And here is where the film’s true theme emerges, in another brilliant moment. Outside, as the others are offscreen, awaiting in a car for Miles, he and Joel have a talk as Joel walks his bike. You know the scene. Joel confesses that he didn’t take the chance with the girl because he’s afraid to ruin his future. He’s not as secure as Miles, both mentally and academically, and so lives his life, as we’ve already seen, in fear. Miles breaks down his philosophy around three deceptively simple words: What the f*ck. He says: What the f*ck gives you freedom; freedom brings opportunity; opportunity … makes your future.
What’s happened is that Miles just laid out the entire movie. In thirteen words, he described the entire plot and shaped the next 90 minutes of screentime. Joel is, of course, slow to embrace this thinking, but once he does, these words define his every action after, as he finds the courage to phone a call girl, which leads to a bit of chaos, and then or course, to Lana (Rebecca De Mornay), the beautiful prostitute with a heart of gold that transforms Joel’s life.
The importance of Miles’ words resonates throughout, that his three-word mantra might sound, as Joel reminds, easy to say, but in practice means, as the movie’s title suggests, taking risks. Joel falls fast for Lana, and she, we find out, is under the thumb of her pimp Guido (Joe Pantoliano), who robs Joel’s house. This is the first consequence of what ‘what the f*ck’ brings, one that does offer new opportunity, in that of raising a huge amount of cash with Lana’s friends to buy back from Guido everything he’s stolen. That they do it with sex, well, that’s crucial, as it flips everything Joel was about when it came to sex. He daydreamed about, had chances for it, but never came through, and yet now, in the end, is in control of it.
I like the the humor in Risky Business. There are well-earned laughs here that comes from the humanity of it rather than setup and stings. Take the babysitter scene, a moment that has all the markings again of a teen sex comedy that Brickman once more veers off the tracks. Joel, shown in bed, shirtless, his hand inching under the sheets as he begins to masturbate, cuts to his imagination, laying the babysitter (Anne Lockhart) on the kitchen table. While it could haven’t gotten sexy, instead, in a moment that echoes John Hughes, it sees Joel’s parents suddenly appear outside with a S.W.A.T. team captain and a bullhorn: “Get off the babysitter.” Joel is so wracked by guilt and fear, he can’t even enjoy a little private time without ruining his future. I love that scene.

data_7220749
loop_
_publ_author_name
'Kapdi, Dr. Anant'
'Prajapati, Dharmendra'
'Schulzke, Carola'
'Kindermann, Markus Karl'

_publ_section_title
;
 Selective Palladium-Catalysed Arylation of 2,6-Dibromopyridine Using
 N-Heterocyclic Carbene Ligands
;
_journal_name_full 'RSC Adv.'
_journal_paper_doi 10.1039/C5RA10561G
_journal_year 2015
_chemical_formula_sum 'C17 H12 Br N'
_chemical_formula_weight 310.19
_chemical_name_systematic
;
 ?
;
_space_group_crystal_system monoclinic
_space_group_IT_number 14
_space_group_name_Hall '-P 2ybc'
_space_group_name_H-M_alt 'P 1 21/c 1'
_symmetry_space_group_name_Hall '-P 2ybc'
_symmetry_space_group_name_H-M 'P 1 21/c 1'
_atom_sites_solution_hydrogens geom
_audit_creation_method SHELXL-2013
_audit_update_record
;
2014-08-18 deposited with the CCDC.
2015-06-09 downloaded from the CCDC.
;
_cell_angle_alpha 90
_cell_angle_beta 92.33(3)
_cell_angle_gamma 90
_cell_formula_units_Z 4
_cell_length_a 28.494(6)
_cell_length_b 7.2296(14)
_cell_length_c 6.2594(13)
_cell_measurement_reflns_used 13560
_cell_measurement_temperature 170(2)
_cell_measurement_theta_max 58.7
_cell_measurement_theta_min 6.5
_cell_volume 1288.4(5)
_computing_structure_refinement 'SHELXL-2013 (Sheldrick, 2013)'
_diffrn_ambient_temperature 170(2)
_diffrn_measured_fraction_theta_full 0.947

Interestingly, speaking of John Hughes and Ferris Bueller, I like too how Risky Business influenced that film’s famous car moment, where Cameron (Alan Ruck) sees his father’s prized Ferrari destroyed in the name of their own day of ‘What the f*ck’. In this film, it is Joel’s father’s Porche, and it too is destroyed when Joel and Lana have a moment of truth near a river. This scene, which is horrifying to Joel, is of course, to us, very funny, his life spiralling out of control, we believing, as movies do, it will all come around fine.
Through it all is Cruise, who sells us on Joel from the start, the character’s remarkable metamorphosis always convincing with Cruise behind the wheel. Take the famous dancing moment, a scene that I hardly need to describe, it being easily one of the top ten most memorable cinematic moments ever filmed, that of Joel, alone for the first night after his parents have left taking to removing his pants and gyrating about the house in his tighty whities and a pink dress shirt. This moment of release is really the crack in the keystone as it were, where Joel’s freedom unleashes the pent up reservoir, allowing him to take the chances he needs to in order to break from his fear. Nothing about this moment is not well thought out, from the lack of pants, symbolic of sexual awakening and extroversion, to the desecration of his mother’s sofa, where he flails about with orgasmic determination. Old time Rock & Roll is founded on rebellion, and that’s what he’s sowing now.
Don’t forget that this moment actually starts with Joel sitting at the dinner table with a tall glass of whisky and a shot of Coke along with a frozen TV dinner. Literally. Frozen. This is itself symbolic, the drink to break the rules and the dinner to show that he’s not even capable yet to take care of himself. This is the meditation of youth the film is teetering on all the way through, the imbalance of life in these few short years where it all seems out of reach. The dance is Joel giving in to Miles. What the f*ck.
Risky Business is a universally acclaimed film, one that broke molds and made an international star out of Cruise. It is the anti-teen sex comedy, a voice really for that generation, looking for identity. It’s also touching, romantic, disarmingly affecting, and honest. Do yourself a favor and watch it again.